MRS PHALA: They asked Dikgale and Dikgale said with his own mouth , "I find myself guilty", if I remember well.

DR ALLY: And no reason given for why he shot, any explanation?

MRS PHALA: No he didn't say anything, only the lawyer was talking on his behalf. He was just reading a statement in court, only the lawyer was talking, everything was explained by the lawyer on behalf of Dikgale.

DR ALLY: Thank you Mrs Phala, we will definitely try and get those court records, I think that our investigators office has already been trying to get them, so we'll follow it up and try and establish what actually happened. Thanks very much for coming forward, are there any other questions?

MR MALAN: Mrs Phala, where were you staying at the time of the incident that your husband was killed?

MRS PHALA: I was at Gamaja.

MR MALAN: Where you're still presently staying? Is your present chief still Maja?


MR MALAN: You said in your statement that your chief was Mtapo, was he ever your chief?

MRS PHALA: In the statement at Gamotapo, that's where I was born, at Maja is where I married.

MR MALAN: Was your husband shot at Gamotapo or Gamaja?

MRS PHALA: Gamotapo.

MR MALAN: Was he living there at the time?

MRS PHALA: No, he only visited the area.

MR MALAN: In questions put to you you say that your husband was not politically involved, certainly not there, he was a visitor, he was from another area at the time?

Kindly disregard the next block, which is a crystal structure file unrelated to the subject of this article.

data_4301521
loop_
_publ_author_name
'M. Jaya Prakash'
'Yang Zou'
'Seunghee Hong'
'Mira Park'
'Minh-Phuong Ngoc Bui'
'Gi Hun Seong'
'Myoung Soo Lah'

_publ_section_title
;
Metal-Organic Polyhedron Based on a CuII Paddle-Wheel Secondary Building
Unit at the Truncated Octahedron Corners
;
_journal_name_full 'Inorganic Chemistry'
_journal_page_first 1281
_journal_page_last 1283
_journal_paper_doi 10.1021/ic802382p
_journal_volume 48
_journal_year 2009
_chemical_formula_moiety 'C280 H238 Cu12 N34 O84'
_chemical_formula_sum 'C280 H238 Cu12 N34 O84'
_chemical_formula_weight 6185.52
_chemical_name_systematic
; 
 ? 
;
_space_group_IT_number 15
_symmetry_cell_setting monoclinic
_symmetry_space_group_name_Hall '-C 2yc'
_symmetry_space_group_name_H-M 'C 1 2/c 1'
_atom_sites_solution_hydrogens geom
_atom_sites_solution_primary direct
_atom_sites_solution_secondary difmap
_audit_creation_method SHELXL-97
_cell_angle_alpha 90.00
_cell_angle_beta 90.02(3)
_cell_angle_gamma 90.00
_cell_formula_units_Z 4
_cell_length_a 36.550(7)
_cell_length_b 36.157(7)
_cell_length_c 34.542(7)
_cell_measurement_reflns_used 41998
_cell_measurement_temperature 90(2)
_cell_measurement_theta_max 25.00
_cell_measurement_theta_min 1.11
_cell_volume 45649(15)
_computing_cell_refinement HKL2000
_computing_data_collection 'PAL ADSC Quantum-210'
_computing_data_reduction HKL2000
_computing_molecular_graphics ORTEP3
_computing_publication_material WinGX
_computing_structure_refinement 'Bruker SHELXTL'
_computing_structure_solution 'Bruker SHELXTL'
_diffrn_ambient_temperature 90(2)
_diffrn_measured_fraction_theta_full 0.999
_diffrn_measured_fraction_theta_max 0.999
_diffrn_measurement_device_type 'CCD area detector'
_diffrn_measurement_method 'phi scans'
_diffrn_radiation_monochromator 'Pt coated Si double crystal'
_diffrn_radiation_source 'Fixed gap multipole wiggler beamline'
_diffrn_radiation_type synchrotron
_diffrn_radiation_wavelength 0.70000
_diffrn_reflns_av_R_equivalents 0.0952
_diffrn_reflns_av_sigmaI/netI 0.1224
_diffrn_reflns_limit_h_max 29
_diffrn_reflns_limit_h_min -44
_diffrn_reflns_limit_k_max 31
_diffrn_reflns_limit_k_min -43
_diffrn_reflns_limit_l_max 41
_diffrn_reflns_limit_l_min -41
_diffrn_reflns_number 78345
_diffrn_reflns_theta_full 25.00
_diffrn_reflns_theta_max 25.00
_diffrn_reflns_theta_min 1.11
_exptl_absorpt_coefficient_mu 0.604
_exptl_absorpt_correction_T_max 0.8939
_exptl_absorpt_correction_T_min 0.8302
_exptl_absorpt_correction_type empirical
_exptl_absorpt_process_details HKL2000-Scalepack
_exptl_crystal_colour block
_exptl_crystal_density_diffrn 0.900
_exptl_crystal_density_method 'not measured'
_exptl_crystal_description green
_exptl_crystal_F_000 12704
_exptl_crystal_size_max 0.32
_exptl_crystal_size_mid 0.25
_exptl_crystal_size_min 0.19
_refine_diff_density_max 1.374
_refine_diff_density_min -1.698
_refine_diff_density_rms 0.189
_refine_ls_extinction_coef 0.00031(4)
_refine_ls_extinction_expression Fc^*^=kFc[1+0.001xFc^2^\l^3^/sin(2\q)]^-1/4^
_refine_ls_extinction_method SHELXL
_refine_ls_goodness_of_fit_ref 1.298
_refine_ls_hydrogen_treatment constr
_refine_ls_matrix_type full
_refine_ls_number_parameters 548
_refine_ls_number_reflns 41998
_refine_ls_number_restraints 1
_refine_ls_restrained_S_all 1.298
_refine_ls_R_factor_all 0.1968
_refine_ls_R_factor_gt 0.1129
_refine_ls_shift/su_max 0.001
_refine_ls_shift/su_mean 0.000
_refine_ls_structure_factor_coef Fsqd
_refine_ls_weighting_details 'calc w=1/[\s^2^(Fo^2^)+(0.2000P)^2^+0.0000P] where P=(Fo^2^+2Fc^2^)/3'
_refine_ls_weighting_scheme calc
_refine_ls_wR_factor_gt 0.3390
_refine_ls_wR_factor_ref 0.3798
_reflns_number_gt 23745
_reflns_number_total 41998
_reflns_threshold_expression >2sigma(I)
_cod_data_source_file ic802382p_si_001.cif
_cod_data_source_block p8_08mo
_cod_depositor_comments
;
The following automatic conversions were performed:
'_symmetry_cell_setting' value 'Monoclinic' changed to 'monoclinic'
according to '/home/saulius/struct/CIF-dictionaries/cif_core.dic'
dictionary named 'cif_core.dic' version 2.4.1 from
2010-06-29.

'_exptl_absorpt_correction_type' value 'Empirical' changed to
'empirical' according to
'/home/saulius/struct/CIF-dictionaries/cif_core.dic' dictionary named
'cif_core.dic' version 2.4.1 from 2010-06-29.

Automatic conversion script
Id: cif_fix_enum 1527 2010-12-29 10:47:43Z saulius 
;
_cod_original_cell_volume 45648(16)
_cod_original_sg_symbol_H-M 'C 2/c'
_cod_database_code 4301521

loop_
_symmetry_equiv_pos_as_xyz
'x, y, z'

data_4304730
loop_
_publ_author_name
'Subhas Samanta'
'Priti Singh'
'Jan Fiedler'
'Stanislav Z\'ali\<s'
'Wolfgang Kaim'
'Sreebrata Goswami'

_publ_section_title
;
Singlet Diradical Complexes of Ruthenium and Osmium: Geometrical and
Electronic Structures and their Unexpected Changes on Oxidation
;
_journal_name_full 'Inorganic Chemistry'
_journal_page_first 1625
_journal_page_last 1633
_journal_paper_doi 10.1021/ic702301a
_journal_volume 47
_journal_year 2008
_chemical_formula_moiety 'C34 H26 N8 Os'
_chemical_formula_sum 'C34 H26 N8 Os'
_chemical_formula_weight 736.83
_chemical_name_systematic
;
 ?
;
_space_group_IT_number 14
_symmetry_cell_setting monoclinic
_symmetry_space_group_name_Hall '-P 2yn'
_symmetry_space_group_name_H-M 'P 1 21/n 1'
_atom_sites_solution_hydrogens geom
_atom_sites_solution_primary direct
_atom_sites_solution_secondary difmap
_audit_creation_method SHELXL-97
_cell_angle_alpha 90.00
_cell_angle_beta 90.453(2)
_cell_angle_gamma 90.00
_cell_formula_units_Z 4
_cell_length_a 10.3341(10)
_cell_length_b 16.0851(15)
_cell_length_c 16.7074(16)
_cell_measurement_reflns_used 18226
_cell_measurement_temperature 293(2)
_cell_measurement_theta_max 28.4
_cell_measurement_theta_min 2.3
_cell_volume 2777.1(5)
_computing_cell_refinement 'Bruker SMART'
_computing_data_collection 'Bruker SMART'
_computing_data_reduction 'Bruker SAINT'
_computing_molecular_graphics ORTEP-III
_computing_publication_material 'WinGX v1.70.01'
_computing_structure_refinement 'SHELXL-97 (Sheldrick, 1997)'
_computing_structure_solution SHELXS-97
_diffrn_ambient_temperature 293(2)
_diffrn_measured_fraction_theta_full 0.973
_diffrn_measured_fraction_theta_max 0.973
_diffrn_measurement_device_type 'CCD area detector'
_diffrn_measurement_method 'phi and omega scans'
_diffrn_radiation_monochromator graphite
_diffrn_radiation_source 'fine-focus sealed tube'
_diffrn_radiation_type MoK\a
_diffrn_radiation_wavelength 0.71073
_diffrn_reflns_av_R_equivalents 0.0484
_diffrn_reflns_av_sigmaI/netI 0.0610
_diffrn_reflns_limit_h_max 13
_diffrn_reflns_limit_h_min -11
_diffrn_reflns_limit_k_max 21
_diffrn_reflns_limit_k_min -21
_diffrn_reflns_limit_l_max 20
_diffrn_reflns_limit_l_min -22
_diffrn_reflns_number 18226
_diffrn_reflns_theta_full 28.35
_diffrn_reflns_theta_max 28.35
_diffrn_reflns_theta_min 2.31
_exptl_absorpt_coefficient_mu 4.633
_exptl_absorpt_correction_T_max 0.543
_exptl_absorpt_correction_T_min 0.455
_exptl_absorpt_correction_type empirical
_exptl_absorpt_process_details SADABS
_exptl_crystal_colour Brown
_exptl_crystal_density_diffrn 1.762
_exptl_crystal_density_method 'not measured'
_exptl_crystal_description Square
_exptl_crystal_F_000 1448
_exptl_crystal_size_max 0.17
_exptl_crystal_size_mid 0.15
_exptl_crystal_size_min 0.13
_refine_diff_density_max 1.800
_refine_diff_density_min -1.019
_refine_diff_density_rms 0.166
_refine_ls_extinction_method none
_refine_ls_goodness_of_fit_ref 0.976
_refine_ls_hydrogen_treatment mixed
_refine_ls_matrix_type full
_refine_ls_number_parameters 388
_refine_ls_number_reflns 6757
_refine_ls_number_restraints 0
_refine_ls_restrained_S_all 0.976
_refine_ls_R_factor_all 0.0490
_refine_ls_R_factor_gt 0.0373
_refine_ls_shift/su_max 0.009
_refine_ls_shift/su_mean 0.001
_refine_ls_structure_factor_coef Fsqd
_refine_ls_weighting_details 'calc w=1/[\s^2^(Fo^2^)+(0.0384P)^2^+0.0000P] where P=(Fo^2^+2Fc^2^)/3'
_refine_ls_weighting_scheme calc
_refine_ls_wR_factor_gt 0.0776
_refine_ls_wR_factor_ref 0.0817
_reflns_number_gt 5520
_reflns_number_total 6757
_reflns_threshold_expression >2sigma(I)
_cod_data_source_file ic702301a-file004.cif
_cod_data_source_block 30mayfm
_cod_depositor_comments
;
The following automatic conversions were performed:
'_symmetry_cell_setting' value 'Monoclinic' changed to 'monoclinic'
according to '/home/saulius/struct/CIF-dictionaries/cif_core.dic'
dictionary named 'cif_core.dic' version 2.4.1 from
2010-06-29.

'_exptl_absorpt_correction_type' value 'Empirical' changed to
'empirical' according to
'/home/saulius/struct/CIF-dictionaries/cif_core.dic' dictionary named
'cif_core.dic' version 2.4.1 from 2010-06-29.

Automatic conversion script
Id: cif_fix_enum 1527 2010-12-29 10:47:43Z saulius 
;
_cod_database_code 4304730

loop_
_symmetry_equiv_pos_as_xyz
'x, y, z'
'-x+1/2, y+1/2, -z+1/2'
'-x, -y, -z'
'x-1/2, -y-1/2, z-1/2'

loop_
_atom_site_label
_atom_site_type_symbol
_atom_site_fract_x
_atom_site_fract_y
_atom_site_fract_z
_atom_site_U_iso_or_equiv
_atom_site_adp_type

MR MALAN: Was he politically active anywhere else?


MR MALAN: I have no further questions.

MR MANTHATA: As I was listening to you, you were saying you were just married and you had two children.

MRS PHALA: The two children were born while you were still at school.

MR MANTHATA: You are saying when you heard, how did you know it was a soldier who killed your husband?

MRS PHALA: They came to tell us, they knew who he was. I was not there, I saw in court that he's a soldier. The people who came to tell me, one of them said he's a soldier.

Those who were with Joshua knew that he's a soldier. They knew on the spot. We knew that he was a soldier. When they shot him I was not there, my brother was there, Joseph my brother was there.

MR MANTHATA: I understand that you were not there.

MRS PHALA: My brother was the owner of the bar lounge.

PROF MEIRING: May I just ask what has been happening to your two children? What is the circumstance of your two children at the moment?

MRS PHALA: My life, we are just looking at the old woman for assistance but she's a pensioner but she can't afford.

PROF MEIRING: I will repeat again, I know it's very difficult, it's not clear why your husband was shot on that day. As you said, there was an inquest which was held on 15th of August 1993 and we are actually still trying to get hold of these inquest records. We have made one attempt and we were not successful but we will certainly make further attempts to try to get hold of these inquest records, but I know that that's not all that helpful for you because you would also like to know what happened but it is receiving attention from the Commission.

MR MANTHATA: As we said, that this is one of the cases that we have already started investigating, we will continue investigating. We now thank you very much for coming forward.